A former Scottish police chief has given lawyers a signed statement claiming that key evidence in the Lockerbie bombing trial was fabricated.
The retired officer - of assistant chief constable rank or higher - has testified that the CIA planted the tiny fragment of circuit board crucial in convicting a Libyan for the 1989 mass murder of 270 people.
The police chief, whose identity has not yet been revealed, gave the statement to lawyers representing Abdelbaset Ali Mohmed Al Megrahi, currently serving a life sentence in Greenock Prison.


Also other Lockerbie conspiracy theories.
en.wikipedia.org...
Popular Front for the Liberation of Palestine - General Command
Iran
CIA drug smuggling
Alleged framing of Libya
Iran and the London angle
Radio detonation
South-West Africa (Namibia)






[edit on 22-8-2009 by acrux]



posted on Aug, 22 2009 @ 04:44 AM
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reply to post by Ulala
 


Well said - the level of outrage and double standards is quite something to behold.

Here is one example that happens to be in todays news I'm sure there are similar situations in history, too many to quote if you were to take the time to do so..

news.bbc.co.uk...

Here is a an American man who was involved in the massacre of 500 people including women and children, he was convicted on 22 counts of murder but ended up serving a 3 year house arrest term... he now says he's sorry for the first time in nearly 40 years.. should he rot in hell? Was he only obeying orders? Is this an example of double standards?

Let me say this - I love America, I've been several times, all over the US. I've never met a bad American yet, they have been decent, warm hearted, courteous, helpful, funny and damn fine human beings so this isn't meant to be a swipe at the people, this is to draw attention to the double standards that are being displayed.

There is much more to this than is being presented in the news, the reaction by the Libyans is regrettable but not surprising, imagine the situation from the other side. If a US citizen had been imprisoned in Libya and and no American truly believed him to be guilty and they were then returned to US soil a few weeks before they were to die how do you think this would be presented in the news?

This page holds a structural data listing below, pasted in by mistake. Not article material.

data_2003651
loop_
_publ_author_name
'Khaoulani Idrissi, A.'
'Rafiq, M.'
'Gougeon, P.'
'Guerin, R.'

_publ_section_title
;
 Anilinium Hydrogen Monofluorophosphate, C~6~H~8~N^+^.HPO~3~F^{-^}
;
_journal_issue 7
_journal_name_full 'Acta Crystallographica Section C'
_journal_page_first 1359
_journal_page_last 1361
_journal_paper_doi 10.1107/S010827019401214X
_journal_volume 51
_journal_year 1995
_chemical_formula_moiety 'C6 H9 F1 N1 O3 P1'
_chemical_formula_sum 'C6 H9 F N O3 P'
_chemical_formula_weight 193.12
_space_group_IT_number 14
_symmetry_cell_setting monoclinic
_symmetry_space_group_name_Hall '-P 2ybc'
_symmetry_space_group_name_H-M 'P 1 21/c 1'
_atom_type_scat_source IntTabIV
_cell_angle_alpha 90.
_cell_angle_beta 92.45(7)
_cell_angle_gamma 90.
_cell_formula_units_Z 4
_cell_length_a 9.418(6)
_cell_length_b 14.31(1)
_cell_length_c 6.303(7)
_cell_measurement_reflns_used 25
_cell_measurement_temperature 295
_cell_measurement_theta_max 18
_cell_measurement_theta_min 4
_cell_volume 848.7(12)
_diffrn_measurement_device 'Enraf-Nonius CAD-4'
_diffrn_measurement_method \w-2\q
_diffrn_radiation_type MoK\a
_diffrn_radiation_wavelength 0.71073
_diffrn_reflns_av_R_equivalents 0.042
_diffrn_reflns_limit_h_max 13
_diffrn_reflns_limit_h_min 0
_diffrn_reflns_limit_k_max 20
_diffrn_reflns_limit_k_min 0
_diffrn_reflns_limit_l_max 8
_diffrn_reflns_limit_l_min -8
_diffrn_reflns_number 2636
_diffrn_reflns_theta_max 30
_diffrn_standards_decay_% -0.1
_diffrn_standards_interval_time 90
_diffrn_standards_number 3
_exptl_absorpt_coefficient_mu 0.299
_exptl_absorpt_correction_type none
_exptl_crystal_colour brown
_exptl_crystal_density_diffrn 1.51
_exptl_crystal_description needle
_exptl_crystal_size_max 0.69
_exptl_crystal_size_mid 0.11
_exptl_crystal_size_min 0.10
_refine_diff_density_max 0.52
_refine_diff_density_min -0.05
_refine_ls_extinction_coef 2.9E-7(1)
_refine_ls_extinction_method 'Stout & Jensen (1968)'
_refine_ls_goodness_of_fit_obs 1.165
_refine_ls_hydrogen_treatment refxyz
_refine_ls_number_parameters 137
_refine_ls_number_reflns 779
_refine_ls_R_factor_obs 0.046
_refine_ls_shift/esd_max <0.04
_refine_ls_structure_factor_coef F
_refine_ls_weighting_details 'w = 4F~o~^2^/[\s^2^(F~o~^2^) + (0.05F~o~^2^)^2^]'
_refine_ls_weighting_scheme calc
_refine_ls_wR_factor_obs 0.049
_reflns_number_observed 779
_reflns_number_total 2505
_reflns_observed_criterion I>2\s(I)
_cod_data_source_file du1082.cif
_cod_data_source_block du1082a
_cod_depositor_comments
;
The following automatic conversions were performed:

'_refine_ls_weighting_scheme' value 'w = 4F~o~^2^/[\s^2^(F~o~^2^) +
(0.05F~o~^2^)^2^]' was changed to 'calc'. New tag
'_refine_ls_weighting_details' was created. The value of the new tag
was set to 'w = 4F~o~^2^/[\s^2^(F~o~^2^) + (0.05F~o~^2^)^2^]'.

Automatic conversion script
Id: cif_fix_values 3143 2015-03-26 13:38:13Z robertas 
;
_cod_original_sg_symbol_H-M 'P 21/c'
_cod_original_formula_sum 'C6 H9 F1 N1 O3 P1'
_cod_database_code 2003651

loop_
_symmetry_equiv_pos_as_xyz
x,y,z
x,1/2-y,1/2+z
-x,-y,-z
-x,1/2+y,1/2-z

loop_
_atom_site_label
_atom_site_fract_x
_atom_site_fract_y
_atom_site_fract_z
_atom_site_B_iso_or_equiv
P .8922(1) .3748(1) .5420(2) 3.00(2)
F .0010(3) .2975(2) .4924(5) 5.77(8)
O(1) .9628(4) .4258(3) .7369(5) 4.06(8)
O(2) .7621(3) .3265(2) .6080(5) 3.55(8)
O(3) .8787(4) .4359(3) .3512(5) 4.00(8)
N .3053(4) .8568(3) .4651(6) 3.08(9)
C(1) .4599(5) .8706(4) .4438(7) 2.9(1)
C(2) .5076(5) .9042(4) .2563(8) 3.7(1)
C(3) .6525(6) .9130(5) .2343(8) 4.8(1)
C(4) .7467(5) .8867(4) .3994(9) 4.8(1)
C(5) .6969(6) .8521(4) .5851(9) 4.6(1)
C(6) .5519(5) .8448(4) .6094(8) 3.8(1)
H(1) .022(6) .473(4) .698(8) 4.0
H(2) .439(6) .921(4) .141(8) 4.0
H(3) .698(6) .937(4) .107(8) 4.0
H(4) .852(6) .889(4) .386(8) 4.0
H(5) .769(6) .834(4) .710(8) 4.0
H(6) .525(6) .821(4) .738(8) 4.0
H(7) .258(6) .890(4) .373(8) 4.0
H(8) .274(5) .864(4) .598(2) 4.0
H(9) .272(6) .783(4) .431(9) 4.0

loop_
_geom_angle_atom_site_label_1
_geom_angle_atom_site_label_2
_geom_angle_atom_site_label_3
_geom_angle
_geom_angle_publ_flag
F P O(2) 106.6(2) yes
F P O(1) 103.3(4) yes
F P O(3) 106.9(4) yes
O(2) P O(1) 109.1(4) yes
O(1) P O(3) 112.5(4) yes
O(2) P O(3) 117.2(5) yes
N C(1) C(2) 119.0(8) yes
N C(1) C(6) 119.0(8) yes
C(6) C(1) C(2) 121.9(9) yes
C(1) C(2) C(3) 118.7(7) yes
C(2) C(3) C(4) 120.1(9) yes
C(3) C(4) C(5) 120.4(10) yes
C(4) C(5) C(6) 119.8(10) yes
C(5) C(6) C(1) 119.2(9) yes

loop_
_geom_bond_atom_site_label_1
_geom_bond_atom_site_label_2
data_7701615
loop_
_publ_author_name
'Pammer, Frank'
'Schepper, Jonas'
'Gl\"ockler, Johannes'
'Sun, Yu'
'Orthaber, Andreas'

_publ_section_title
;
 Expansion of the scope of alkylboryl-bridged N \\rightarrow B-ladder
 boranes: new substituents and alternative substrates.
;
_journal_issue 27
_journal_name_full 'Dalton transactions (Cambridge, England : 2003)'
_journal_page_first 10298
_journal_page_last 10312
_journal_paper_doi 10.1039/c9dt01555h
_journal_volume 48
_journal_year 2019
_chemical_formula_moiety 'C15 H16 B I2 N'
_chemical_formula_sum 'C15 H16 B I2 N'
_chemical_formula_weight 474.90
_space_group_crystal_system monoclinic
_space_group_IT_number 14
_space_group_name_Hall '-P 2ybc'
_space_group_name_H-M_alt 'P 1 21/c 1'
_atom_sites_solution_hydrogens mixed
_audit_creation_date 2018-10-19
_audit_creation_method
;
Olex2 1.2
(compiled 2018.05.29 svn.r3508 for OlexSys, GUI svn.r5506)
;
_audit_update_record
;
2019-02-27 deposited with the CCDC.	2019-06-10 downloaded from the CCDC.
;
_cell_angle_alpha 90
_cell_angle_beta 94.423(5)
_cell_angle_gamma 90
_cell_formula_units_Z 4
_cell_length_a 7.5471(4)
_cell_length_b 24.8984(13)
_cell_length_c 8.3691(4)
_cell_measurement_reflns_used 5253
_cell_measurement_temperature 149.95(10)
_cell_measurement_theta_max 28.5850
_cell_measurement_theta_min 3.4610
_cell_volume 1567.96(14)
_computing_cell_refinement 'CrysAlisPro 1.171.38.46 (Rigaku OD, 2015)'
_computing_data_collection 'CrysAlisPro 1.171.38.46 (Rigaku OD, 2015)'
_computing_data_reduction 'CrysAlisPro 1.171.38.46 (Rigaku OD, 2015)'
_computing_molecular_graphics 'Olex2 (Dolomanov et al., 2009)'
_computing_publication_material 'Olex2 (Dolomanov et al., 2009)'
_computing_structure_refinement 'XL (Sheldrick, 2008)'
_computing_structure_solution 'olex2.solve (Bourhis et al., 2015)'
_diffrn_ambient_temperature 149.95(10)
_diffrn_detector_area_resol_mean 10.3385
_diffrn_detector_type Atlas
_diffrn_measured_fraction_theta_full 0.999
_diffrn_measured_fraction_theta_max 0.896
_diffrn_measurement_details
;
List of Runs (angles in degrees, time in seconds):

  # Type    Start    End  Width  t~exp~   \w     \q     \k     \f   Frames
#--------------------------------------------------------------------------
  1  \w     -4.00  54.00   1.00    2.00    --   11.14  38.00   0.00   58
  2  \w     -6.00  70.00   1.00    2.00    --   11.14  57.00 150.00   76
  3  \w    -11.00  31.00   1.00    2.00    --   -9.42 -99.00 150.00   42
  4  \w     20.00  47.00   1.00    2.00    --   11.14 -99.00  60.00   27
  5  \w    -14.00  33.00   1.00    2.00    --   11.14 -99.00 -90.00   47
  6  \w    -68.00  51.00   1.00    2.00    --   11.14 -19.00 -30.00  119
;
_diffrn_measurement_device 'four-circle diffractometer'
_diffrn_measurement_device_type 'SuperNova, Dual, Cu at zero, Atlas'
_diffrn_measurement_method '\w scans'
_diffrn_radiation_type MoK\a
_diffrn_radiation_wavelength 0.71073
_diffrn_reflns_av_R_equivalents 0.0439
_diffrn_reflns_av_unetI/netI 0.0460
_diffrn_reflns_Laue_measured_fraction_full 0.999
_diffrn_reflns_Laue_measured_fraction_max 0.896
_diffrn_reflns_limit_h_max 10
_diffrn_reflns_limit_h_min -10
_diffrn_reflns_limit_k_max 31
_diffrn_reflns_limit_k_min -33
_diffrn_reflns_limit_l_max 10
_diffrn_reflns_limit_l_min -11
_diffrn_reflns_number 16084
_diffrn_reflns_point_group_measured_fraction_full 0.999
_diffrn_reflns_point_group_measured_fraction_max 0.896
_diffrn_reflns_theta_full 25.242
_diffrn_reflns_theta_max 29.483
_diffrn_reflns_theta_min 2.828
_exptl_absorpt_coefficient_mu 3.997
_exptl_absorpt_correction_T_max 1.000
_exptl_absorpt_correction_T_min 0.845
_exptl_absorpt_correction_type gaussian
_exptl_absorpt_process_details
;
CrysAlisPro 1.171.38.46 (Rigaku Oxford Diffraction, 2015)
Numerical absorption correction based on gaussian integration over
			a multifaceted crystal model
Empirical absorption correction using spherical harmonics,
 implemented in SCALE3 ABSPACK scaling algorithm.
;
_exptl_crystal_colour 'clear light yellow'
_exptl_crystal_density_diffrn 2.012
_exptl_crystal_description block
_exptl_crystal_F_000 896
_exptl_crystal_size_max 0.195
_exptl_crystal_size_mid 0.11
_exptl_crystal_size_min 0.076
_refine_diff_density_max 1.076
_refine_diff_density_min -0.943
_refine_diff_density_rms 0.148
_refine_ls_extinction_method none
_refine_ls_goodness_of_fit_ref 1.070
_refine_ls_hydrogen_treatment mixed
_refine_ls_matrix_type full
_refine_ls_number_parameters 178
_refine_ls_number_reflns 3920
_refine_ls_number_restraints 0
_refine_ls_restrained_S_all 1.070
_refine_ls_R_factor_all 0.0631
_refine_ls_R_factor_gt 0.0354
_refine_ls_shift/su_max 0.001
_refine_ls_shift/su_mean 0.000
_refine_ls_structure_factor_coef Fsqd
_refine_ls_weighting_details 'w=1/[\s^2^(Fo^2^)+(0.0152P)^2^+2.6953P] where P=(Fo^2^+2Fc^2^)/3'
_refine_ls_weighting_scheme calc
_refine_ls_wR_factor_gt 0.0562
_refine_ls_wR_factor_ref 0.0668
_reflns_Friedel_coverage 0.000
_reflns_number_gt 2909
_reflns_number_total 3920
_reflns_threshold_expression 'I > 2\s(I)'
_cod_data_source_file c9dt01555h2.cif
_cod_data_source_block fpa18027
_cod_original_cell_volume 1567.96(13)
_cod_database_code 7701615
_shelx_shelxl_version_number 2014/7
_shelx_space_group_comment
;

Without being in the know of what is truly going on here all that is happening is that people are getting their chains yanked by the media which creates ill feeling among decent citizens on both sides of the Atlantic, which is a great shame.

B



posted on Aug, 22 2009 @ 06:39 AM
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Originally posted by craig732

Originally posted by john124

It's ridiculous to trash relations with Libya to save face over what is a very small matter that he will actually get to see his family before he dies.


The people he killed in the bombing didn't get a chance to see their families before they died... why should he?


Neither did the families of those on the Iranian flight shot down by the US.

Maybe in a civilised society we feel it more appropriate to treat people the way we wish to be treated.

Or does your brain shout "revenge revenge revenge" when the US govt. could not even be bothered to apologise for killing 290 Iranian's.

[edit on 22-8-2009 by john124]



posted on Aug, 22 2009 @ 09:41 AM
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reply to post by john124
 


You continually have used the term "revenge". Revenge has nothing to do with it. Ask the Russian mafia. It's deterrence. Of course prison is no real deterrence either. The entire idea of putting terrorists on trial is bizarre and self-defeating. Okay, Lefties - let the squealing begin!